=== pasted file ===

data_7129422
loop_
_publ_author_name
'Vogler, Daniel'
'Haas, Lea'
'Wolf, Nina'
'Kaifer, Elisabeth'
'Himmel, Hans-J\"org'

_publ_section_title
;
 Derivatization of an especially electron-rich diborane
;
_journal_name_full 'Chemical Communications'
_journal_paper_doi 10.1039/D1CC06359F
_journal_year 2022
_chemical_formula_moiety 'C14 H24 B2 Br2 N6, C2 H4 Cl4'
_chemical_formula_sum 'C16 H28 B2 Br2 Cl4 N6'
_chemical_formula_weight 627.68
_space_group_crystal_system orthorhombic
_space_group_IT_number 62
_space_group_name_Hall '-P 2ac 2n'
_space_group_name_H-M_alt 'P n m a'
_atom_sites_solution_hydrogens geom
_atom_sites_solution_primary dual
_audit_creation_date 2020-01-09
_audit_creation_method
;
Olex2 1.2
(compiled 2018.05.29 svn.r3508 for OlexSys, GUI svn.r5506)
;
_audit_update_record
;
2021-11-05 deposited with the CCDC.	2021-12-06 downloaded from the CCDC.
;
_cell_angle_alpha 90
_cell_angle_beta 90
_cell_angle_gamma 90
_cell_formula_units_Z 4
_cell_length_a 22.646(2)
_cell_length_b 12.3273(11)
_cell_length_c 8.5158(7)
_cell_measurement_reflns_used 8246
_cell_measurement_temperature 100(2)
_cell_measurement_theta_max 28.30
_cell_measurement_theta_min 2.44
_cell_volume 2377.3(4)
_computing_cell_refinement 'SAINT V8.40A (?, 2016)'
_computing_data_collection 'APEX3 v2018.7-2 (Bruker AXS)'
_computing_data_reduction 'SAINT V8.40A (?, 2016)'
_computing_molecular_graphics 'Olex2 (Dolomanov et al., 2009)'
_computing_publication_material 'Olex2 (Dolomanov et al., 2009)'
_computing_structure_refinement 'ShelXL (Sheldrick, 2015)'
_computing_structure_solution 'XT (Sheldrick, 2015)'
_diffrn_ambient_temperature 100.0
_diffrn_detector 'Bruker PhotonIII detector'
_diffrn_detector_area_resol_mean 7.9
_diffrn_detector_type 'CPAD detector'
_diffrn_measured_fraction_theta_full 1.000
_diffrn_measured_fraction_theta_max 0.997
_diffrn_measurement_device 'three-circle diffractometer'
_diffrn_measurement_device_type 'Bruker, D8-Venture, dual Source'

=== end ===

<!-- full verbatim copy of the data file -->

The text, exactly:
data_7129422
loop_
_publ_author_name
'Vogler, Daniel'
'Haas, Lea'
'Wolf, Nina'
'Kaifer, Elisabeth'
'Himmel, Hans-J\"org'

_publ_section_title
;
 Derivatization of an especially electron-rich diborane
;
_journal_name_full 'Chemical Communications'
_journal_paper_doi 10.1039/D1CC06359F
_journal_year 2022
_chemical_formula_moiety 'C14 H24 B2 Br2 N6, C2 H4 Cl4'
_chemical_formula_sum 'C16 H28 B2 Br2 Cl4 N6'
_chemical_formula_weight 627.68
_space_group_crystal_system orthorhombic
_space_group_IT_number 62
_space_group_name_Hall '-P 2ac 2n'
_space_group_name_H-M_alt 'P n m a'
_atom_sites_solution_hydrogens geom
_atom_sites_solution_primary dual
_audit_creation_date 2020-01-09
_audit_creation_method
;
Olex2 1.2
(compiled 2018.05.29 svn.r3508 for OlexSys, GUI svn.r5506)
;
_audit_update_record
;
2021-11-05 deposited with the CCDC.	2021-12-06 downloaded from the CCDC.
;
_cell_angle_alpha 90
_cell_angle_beta 90
_cell_angle_gamma 90
_cell_formula_units_Z 4
_cell_length_a 22.646(2)
_cell_length_b 12.3273(11)
_cell_length_c 8.5158(7)
_cell_measurement_reflns_used 8246
_cell_measurement_temperature 100(2)
_cell_measurement_theta_max 28.30
_cell_measurement_theta_min 2.44
_cell_volume 2377.3(4)
_computing_cell_refinement 'SAINT V8.40A (?, 2016)'
_computing_data_collection 'APEX3 v2018.7-2 (Bruker AXS)'
_computing_data_reduction 'SAINT V8.40A (?, 2016)'
_computing_molecular_graphics 'Olex2 (Dolomanov et al., 2009)'
_computing_publication_material 'Olex2 (Dolomanov et al., 2009)'
_computing_structure_refinement 'ShelXL (Sheldrick, 2015)'
_computing_structure_solution 'XT (Sheldrick, 2015)'
_diffrn_ambient_temperature 100.0
_diffrn_detector 'Bruker PhotonIII detector'
_diffrn_detector_area_resol_mean 7.9
_diffrn_detector_type 'CPAD detector'
_diffrn_measured_fraction_theta_full 1.000
_diffrn_measured_fraction_theta_max 0.997
_diffrn_measurement_device 'three-circle diffractometer'
_diffrn_measurement_device_type 'Bruker, D8-Venture, dual Source'